Japanese government looking to open a path for immigration to Japan to work in transportation sector.

A few years ago, the Japanese government created a new residency category for foreign workers in Japan. Called the Specified Skilled Worker program, the initiative offers relaxed immigration hurdles for individuals coming to Japan to work in key industries that are expected to experience labor shortages as Japan’s population declines, such as nursing, agriculture, construction, and factory work.

Now the Ministry of Land, Infrastructure, Transport and Tourism is considering adding a new category to the list of Specified Skilled Worker jobs, which would allow foreigners to enter Japan to work as taxi, bus, or truck drivers.

▼ Yes, you could be the one pressing the button that opens the back door of a Japanese taxi for the passenger.

The initiative comes as multiple factors combine to create a looming shortage of professional drivers in Japan. For starters, taxi driving isn’t a job that’s attracting a lot of young people in Japan, where the average age of taxi drivers is 58.3 years old. According to statistics from 2021, the country then had roughly 220,000 taxi drivers, which sounds like a lot until you learn that it had 340,000 taxi drivers in 2011, meaning more than a third of the workforce evaporated in those ten years. The travel downturn during the corona pandemic, in which fewer people were travelling or even going out and about in general, also has had many drivers in recent years either opting to retire or switch fields of work.

With travel, including international travel resuming, though, demand for taxi and bus services is likely to rebound. At the same time, new, stricter overtime caps for professional drivers are set to go into effect next year, meaning that even if Japan’s current drivers were willing to pick up the slack caused by the shrinking of the industry’s workforce, they might not be legally allowed to do so. This has led the Japan Federation of Hire-Taxi Associations, Nihon [Japan] Bus Association, and Japan Trucking Association to all request that professional driving in their fields be granted Specified Skilled Worker eligibility status in their most recent annual business plans, published last spring.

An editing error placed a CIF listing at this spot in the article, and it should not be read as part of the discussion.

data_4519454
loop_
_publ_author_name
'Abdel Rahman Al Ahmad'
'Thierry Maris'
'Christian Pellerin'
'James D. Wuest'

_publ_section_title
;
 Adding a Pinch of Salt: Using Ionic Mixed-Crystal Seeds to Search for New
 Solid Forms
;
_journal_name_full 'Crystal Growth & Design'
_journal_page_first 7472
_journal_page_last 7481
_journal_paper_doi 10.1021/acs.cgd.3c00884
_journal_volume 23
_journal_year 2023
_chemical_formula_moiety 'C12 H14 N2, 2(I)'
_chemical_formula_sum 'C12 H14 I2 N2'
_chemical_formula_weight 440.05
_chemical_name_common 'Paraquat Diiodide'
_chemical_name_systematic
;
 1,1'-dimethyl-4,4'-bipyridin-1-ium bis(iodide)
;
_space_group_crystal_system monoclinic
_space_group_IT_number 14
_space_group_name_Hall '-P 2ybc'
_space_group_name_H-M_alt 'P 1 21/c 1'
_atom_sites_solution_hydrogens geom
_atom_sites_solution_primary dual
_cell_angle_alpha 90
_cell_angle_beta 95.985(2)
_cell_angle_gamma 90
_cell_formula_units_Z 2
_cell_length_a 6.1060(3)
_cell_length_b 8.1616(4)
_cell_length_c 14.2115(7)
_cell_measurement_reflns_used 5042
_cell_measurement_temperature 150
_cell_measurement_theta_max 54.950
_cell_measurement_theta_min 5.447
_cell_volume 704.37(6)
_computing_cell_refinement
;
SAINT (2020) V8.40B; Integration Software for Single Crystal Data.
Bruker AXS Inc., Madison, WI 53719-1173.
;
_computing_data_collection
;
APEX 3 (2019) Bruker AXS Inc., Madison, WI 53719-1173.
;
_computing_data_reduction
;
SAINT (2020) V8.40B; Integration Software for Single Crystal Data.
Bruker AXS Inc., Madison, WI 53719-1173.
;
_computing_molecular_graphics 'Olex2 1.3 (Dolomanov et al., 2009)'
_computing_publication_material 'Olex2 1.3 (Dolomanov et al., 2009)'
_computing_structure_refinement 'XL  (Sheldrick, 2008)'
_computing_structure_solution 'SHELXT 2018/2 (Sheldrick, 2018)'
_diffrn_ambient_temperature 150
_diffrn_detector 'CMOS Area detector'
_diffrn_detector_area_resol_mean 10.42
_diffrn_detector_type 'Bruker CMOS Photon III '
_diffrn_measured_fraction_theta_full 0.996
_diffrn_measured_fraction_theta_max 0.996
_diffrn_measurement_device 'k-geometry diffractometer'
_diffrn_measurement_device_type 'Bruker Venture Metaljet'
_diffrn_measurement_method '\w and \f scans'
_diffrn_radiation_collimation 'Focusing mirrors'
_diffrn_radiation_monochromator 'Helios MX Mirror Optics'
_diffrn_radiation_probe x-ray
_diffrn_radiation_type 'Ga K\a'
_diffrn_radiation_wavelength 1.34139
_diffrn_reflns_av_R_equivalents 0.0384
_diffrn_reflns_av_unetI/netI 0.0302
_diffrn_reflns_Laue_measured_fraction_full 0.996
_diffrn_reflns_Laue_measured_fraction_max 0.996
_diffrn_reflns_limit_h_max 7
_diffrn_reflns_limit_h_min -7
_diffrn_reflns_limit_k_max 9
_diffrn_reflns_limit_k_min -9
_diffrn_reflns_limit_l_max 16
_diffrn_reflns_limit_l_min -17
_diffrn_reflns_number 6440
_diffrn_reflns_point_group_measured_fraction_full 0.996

The Ministry of Land, Infrastructure, Transport and Tourism has expressed openness to the idea, and says it will be working with the Immigration Services Agency to determine what would need to be done for successful implementation.

Professional driving comes with some unique challenges for foreign workers newly arrived in Japan. For starters, they’ll need to acquire Japanese driver’s licenses. Taxi and bus drivers, who are commercially driving vehicles with other passengers inside, must also obtain an additional Class 2 driver’s license, the written test for which is only offered in Japanese (the standard license test can be taken in English and other foreign languages).

▼ Passing the regular Japanese driver’s license test isn’t necessarily easy either, even for people used to driving in their home countries, as we ourselves recently experienced.

There’s also a language issue related to the way in which drivers generally work far away from other members of their company. A foreign office or factory worker, when faced with a question or concern that they can’t fully understand from a Japanese customer or other outside party, can generally enlist the help of a nearby Japanese-native coworker without too much delay. That’s not really an option though for a taxi, bus, or truck driver, who’s likely to be several kilometers away from the other members of their company when they encounter such language barrier-based troubles. Navigating streets and highways can also be very tricky in Japan, where most streets are unnamed and buildings are not numbered in geographic sequence, so taxi drivers often need to be able to communicate with passengers in order to get them exactly where they want to go.

Because of that, the Ministry of Land, Infrastructure, Transport and Tourism is looking into designing educational materials and testing standards covering skill sets such as customer communication scenarios and proper cargo loading, unloading, and handling. If such challenges can be sorted out, though, it just might possibly open the door for Specified Skilled Worker Totoro Catbus drivers.

Source: Mainichi Shimbun, Nihon Keizai Shimbun
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